DS: I will go home and collapse. And then I will go to focusing on being editor of The Stranger in Seattle--because writing a book is like passing a cinder block of a kidney stone. It will be nice to have just one thing to focus on instead of four.

KK: You have a very caustic wit, especially in your column. Where does that come from?

DS: From my family. My mother, father, grandparents, aunts and uncles were all people who never suffered fools lightly. We were a large argumentative, loud Irish family and if you were not prepared to defend your point of view with logic and clarity, you were torn apart. But it was always done with affection.

Some people think that I am being abusive to some of my readers in the column, but I am only being honest and it is always affectionate.

KK: You share your last name with one of America’s biggest right-wing homophobes: Michael Savage. Any comments?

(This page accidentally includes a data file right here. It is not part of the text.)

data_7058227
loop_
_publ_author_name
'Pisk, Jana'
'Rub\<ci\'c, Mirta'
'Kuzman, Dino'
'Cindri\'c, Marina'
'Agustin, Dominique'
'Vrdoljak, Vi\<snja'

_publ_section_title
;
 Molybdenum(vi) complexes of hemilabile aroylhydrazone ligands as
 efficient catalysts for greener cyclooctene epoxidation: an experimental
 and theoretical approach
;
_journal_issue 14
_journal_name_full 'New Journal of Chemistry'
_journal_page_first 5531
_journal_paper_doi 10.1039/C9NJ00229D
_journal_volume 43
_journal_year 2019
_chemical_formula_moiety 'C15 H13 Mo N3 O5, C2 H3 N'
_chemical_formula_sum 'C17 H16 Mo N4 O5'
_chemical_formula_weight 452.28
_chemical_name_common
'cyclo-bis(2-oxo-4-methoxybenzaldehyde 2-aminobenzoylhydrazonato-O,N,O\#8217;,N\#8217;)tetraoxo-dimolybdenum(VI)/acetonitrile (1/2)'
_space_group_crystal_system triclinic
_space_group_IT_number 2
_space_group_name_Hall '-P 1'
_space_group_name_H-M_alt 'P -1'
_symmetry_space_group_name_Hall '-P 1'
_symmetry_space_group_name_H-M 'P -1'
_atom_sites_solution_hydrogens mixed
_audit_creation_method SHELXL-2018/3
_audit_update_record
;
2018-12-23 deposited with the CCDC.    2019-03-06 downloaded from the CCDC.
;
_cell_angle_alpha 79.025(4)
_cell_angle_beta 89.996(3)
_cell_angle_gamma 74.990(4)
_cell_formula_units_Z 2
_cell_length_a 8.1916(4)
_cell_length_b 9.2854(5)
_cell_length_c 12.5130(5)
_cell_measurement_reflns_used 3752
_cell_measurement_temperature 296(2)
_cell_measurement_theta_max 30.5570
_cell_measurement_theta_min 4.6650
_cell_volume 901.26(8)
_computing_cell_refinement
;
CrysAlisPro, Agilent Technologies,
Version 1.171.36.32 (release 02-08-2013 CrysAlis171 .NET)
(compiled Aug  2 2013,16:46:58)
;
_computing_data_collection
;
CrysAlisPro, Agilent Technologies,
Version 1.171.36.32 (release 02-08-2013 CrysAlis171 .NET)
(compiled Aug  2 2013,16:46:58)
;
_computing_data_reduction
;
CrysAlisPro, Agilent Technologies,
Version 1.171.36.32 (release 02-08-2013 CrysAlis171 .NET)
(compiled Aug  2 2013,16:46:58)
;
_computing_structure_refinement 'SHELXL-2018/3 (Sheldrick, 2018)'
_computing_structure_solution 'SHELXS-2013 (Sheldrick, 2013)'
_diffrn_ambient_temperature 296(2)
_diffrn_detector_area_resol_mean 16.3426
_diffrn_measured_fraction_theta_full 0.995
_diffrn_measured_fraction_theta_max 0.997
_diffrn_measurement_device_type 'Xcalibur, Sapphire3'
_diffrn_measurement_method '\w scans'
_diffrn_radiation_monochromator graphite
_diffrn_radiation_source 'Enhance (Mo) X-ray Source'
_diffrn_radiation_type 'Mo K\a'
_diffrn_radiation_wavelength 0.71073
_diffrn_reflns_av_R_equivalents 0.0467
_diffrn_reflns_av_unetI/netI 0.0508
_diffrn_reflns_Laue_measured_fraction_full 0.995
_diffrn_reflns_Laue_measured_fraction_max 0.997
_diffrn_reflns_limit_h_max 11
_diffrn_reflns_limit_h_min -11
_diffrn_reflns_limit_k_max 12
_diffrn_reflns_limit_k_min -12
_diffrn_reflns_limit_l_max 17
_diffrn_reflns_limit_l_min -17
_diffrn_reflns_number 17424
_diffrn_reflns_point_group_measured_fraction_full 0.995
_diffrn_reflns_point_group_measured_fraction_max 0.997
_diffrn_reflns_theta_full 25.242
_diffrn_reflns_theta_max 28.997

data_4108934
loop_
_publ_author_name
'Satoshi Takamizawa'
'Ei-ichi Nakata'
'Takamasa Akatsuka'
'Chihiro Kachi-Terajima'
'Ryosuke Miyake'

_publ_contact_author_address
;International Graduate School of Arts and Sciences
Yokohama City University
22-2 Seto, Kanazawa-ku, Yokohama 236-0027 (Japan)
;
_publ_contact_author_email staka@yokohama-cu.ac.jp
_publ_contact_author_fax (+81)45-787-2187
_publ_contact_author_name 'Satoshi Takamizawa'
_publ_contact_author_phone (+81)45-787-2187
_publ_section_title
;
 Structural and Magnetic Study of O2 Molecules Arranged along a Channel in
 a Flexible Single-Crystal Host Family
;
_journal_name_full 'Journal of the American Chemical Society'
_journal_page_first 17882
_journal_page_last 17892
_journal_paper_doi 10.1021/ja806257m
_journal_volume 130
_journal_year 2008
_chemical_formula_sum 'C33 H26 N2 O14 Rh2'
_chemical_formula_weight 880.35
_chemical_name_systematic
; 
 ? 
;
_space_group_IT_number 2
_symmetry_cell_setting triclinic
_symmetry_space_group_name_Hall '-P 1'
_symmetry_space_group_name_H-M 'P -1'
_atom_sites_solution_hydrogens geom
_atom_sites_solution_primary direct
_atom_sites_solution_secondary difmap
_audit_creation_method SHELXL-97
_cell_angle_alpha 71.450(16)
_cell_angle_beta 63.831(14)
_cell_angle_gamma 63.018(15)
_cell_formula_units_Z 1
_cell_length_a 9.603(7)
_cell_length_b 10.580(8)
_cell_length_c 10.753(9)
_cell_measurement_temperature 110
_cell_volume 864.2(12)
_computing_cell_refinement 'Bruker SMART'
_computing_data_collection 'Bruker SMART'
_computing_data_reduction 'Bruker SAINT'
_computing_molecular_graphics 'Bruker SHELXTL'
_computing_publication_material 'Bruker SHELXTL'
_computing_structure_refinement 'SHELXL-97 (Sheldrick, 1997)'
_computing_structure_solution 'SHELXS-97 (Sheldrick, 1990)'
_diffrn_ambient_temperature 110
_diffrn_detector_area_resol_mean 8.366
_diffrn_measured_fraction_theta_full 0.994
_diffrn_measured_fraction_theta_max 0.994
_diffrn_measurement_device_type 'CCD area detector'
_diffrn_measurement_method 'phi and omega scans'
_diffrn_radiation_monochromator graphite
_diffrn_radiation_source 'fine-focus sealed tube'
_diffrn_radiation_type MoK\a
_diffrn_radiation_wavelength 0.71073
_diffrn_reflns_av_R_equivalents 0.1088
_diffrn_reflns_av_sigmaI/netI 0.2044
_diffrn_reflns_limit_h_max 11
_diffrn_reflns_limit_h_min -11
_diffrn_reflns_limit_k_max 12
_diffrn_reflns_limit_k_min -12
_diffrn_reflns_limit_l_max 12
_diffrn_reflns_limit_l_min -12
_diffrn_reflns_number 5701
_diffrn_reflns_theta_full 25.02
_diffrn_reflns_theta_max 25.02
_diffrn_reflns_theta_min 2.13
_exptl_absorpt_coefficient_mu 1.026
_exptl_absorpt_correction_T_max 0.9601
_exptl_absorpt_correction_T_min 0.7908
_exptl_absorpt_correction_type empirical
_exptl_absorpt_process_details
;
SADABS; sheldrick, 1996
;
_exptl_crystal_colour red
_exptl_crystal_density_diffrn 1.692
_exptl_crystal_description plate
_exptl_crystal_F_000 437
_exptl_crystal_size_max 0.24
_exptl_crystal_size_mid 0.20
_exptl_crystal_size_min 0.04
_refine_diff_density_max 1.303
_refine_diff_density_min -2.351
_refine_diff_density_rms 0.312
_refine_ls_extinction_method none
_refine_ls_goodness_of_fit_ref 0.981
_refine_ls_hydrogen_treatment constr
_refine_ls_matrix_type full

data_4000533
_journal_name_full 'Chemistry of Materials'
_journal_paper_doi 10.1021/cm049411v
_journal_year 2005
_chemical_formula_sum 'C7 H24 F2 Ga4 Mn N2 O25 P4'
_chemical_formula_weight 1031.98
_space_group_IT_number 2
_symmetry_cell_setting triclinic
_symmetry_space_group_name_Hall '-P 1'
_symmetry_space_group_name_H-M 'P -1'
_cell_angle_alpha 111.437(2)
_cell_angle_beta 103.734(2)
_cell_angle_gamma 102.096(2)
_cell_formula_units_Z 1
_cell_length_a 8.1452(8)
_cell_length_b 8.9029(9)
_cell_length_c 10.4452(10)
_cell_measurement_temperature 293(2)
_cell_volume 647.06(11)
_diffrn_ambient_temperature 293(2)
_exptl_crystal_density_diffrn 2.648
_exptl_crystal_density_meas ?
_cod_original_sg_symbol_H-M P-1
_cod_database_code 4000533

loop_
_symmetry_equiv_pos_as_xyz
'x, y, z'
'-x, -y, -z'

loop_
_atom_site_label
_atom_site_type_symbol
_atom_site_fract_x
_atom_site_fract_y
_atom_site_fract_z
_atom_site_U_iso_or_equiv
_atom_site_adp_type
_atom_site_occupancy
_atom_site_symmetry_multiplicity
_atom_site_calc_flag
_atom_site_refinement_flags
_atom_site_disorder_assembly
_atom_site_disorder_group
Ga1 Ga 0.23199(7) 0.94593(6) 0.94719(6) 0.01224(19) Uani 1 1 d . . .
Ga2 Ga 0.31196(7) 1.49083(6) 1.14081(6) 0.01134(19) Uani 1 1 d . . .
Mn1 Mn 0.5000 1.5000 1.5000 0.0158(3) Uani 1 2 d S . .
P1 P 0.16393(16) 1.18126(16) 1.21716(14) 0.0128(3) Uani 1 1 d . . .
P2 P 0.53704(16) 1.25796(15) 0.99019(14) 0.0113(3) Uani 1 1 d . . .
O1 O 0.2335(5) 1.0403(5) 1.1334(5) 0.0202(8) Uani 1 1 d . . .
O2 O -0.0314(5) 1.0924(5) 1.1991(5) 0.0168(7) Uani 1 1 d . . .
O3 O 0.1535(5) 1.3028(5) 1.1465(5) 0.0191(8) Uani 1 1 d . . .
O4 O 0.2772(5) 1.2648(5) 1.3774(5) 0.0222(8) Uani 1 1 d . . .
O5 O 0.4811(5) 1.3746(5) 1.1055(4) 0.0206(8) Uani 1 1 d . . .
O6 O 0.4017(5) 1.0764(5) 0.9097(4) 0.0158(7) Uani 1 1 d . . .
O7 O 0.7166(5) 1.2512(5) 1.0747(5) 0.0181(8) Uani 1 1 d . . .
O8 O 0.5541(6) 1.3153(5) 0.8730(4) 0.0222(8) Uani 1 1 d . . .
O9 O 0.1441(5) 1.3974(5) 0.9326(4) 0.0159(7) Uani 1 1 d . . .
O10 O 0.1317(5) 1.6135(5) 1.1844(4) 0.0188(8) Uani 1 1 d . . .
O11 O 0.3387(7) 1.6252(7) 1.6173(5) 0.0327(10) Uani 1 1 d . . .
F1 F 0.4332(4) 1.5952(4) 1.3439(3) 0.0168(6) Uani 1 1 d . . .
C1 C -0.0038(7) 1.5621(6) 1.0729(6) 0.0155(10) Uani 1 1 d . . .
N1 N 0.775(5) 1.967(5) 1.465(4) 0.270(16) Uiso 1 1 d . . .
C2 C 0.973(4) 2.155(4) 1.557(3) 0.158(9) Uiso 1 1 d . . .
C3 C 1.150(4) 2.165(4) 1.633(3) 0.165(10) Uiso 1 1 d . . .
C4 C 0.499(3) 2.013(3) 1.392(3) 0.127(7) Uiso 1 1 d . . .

DS: No, no, no. His last name is Weiner. Not Savage. He gives all of us Savages a bad name. We are all mad at him for dragging our good name through the muck.

I am not at all related to that Weiner. I have relations with wieners, but am not related to that Weiner.

KK: What are the biggest challenges facing the GLBT community from the outside?

DS: Well, it has to be the fight for gay marriage. We all have to engage in that fight and it is crucial that we get into that battle. We will win that fight if we engage in it. Take a look at AIDS. We got into that fight and we won. Not that we defeated the plague, but we did fight and defeat the external enemies who were using it to discriminate against HIV and AIDS patients and I remember there was even talk back then about putting gay folks in quarantine. We defeated the bigotry around the disease. Now we can defeat the external enemies of gay marriage, as long as we don’t hold out in our apartments smoking crystal meth, spending hours on the internet jacking off to porn.

KK: Speaking of, are crystal meth, internet porn and jacking off the biggest issues we face from within the community?